We need to talk about sanitation

WaterAid Chief Executive Barbara Frost writes about putting the focus on sanitation and open defecation.

29 Aug 2013

Sanitation and open defecation (the practice of going to the toilet out in the open) is an issue that rarely attracts serious international political attention.

Somewhat understandably, politicians – both in developed and developing countries – don’t believe that this is an issue that will resonate with voters, and imagine that the public want to talk about something a bit more, well, appealing...

Maybe this is changing though. Today, the second most senior official at the United Nations, Deputy Secretary-General Jan Eliasson gave an impassioned speech, which you can watch here, at the opening plenary of the World Water Week conference in Stockholm.

In it he said, "We must break taboos. As was the case for the word ‘toilets’ a few years ago, it is time to incorporate 'open defecation' in the political language and in the diplomatic discourse." He said this in front of dignitaries and news TV cameras from around the world, as well as the hundreds amassed in the main hall.

Well, Mr Eliasson is 100% right. It's time to put aside your reservations and that icky feeling. Like it or not, we need to talk about these issues. A staggering 2.5 billion people, over one in three of the world's population, lack access to something as simple as a clean, safe toilet, while around one billion of these people have no choice but to go to the toilet outside wherever they can.

In the most poignant part of Jan Eliasson's speech today, he pointed to why "poor sanitation and hygiene is the primary cause of diarrhoea. Diarrhoea is, after pneumonia, the biggest killer of children under five in the world, responsible for 800,000 deaths each year – around 2,000 children every day." He added, "Let’s pause for a minute and reflect on this – 2,000 children every day."

He listed many other arguments why providing access to the third of humanity without sanitation is important – the economic loss, the ill-health, how it can stunt children's growth – but one of the most important aspects he picked up on right at the beginning of his remarks, when he said that water and sanitation are "key for enabling a life of dignity for billions of people around the globe."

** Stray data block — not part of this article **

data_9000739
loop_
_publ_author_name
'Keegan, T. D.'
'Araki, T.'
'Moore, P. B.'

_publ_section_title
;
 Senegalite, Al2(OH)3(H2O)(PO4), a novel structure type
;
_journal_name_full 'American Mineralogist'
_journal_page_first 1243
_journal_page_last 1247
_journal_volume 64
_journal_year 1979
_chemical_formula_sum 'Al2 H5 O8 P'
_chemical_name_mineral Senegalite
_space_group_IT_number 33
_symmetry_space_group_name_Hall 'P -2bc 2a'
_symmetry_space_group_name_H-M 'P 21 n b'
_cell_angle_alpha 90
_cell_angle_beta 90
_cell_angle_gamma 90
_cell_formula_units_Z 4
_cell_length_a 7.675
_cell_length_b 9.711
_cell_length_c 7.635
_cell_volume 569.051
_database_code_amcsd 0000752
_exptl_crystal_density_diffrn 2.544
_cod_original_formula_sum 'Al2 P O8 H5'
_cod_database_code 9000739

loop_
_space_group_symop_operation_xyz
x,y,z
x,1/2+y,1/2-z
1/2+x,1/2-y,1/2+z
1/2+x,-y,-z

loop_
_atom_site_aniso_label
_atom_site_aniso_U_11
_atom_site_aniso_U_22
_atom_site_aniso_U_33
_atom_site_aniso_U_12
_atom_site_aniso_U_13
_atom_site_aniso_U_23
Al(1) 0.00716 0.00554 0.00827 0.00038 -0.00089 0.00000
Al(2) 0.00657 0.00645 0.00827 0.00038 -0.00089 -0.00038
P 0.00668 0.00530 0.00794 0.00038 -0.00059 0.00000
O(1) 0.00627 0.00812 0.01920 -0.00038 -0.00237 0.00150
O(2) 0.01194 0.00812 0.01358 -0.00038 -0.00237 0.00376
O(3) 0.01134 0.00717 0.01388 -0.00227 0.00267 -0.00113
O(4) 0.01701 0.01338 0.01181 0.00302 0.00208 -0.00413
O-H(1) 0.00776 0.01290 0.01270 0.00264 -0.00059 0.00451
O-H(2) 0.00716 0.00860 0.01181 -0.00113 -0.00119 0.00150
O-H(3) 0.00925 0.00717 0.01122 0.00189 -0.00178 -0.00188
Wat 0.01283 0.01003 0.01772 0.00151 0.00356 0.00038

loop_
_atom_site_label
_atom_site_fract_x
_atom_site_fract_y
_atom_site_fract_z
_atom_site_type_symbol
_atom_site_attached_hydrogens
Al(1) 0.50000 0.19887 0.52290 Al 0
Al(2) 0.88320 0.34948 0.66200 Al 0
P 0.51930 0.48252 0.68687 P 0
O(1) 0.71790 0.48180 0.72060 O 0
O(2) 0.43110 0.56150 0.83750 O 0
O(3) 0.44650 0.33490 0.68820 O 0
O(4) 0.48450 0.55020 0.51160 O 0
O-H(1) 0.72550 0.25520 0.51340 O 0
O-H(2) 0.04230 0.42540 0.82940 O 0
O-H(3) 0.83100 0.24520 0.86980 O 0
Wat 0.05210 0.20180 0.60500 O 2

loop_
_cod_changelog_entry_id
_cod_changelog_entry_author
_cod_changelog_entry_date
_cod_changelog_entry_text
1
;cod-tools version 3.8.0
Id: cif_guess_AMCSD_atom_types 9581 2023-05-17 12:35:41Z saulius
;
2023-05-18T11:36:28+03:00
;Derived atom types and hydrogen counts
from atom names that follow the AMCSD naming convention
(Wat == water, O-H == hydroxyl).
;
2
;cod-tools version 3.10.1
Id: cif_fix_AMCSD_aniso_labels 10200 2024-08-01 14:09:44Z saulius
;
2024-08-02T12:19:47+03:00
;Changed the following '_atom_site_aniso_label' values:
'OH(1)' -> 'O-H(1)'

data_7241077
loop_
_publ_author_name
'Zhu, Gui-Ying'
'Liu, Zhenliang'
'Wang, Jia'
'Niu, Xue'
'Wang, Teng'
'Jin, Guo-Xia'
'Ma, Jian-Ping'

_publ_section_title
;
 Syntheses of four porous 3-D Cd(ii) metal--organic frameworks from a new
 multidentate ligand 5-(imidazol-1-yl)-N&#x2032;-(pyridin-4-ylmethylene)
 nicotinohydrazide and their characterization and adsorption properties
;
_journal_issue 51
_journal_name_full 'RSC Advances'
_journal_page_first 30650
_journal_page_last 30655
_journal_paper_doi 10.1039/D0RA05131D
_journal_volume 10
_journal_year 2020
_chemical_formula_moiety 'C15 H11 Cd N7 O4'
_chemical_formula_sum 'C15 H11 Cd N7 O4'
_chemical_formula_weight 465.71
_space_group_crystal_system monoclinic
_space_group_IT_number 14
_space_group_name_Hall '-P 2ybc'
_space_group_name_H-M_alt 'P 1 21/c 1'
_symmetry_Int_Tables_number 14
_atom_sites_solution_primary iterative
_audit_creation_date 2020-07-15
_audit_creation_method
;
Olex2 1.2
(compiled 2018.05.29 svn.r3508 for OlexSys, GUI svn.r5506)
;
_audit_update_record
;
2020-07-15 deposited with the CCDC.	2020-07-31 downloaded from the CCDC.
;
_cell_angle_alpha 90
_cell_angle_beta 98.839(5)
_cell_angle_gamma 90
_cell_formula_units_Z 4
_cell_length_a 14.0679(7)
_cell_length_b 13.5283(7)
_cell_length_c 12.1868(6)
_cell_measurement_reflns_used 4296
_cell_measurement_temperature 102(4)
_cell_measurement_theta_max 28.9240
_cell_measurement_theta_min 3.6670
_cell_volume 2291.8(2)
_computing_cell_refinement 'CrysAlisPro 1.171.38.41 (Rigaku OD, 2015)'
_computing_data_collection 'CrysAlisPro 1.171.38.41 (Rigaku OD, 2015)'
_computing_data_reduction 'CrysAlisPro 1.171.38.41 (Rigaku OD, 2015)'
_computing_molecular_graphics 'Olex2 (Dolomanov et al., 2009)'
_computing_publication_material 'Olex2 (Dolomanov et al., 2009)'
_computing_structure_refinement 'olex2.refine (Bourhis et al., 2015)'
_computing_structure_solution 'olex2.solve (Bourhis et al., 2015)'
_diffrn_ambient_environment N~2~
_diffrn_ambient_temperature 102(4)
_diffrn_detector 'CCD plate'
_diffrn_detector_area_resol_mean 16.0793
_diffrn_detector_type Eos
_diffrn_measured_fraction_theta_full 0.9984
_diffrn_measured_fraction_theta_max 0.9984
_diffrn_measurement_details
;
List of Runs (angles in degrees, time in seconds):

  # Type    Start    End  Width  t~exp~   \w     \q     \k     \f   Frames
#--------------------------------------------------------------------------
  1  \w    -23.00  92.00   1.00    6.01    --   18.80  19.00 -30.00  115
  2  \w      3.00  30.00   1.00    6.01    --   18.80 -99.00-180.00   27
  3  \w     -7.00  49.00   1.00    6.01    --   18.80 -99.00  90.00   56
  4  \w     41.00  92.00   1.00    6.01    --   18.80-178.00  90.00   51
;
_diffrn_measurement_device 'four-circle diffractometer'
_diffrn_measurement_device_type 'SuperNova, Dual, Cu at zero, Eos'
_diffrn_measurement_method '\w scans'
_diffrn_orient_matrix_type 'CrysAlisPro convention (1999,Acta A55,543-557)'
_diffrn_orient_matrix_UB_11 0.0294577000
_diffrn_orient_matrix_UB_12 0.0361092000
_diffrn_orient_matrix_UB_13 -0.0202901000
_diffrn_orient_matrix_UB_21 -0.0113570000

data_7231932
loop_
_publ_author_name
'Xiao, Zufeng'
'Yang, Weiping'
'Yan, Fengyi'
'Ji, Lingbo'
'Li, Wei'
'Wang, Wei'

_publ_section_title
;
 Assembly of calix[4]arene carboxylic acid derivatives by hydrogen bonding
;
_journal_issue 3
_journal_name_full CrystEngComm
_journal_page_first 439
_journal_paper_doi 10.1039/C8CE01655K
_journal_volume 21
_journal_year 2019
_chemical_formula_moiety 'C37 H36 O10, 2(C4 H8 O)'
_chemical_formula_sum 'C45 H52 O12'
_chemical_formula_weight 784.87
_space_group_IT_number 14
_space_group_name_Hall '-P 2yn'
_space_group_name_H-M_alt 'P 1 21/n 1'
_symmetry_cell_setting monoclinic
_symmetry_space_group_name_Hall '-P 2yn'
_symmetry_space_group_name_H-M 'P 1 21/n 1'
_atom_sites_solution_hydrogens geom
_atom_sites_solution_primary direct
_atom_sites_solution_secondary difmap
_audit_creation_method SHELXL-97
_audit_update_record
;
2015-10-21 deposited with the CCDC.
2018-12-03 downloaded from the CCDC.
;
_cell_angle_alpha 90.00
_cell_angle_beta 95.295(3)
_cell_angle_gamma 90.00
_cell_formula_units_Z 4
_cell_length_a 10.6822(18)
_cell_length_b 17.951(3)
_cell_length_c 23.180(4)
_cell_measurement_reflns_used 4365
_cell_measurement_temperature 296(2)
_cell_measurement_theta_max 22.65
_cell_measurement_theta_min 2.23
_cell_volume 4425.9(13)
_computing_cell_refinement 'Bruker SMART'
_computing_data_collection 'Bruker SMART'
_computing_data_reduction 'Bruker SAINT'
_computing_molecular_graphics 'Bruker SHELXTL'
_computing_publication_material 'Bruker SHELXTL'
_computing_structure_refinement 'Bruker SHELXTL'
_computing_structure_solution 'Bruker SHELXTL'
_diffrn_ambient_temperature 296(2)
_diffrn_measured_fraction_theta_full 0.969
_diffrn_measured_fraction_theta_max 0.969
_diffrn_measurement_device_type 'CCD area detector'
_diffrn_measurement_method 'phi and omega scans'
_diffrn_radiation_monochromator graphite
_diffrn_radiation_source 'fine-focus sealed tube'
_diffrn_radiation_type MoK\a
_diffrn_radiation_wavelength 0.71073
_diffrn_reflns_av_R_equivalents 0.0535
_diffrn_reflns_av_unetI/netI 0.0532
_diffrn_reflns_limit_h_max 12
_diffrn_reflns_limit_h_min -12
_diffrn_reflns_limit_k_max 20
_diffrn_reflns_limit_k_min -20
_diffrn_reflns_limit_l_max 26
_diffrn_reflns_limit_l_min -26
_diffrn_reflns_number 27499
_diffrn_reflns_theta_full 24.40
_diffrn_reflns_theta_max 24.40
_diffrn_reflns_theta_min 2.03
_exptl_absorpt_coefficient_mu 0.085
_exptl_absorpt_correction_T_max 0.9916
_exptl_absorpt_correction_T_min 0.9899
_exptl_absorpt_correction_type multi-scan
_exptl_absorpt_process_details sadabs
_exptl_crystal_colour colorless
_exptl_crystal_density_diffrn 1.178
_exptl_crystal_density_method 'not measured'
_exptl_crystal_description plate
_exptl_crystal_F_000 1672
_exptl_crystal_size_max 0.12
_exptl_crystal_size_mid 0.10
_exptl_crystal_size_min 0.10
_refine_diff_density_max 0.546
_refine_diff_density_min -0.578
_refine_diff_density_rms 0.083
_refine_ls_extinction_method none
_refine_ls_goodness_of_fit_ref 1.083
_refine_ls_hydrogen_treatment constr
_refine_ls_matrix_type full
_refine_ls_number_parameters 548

That over a third of all the people on the globe are faced with the daily indignity of not having a toilet is just shocking. In this world of modern technology, global communications, and virtually limitless information at our finger tips, that so many, don't have access to something so basic, so low-tech, is an injustice.

In 2010, the United Nations General Assembly recognised in a vote the right to these basic services. They codified in international law that people have a right to water and, crucially, sanitation. While the recognition to this right has been, and will continue to be, important in getting access to sanitation, this challenge is, and always has been, about political will.

And that takes us back to where we started, with Jan Eliasson. Maybe his most important statement was just making this speech about sanitation in the first place. That he chose to use this opportunity and moment to talk about this subject is vitally important. We need more Jan Eliasson's – many, many more. We need to get politicians at all levels, in all countries, both on the local, national and international stage talking about sanitation.

And, like it or not, we will need to talk about it until this crisis – because that is what it is – is solved. WaterAid is calling on governments to commit to a new target, where everyone, everywhere has access to water and sanitation by 2030. With more allies, we may well be able to get the agreement in place, but we will need hundreds, if not thousands more, to generate the political will, financing and capacity required to actually get the work done, year in year out, to make this a reality.

Jan Eliasson understands this dynamic well. He made the point, a lot more eloquently himself in his speech, when he said, "Nobody can do everything – but everyone can do something." Well, we at WaterAid will be doing our bit, and we will be encouraging others to do their bit also.

Read WaterAid's media response to the Deputy Secretary-General's speech >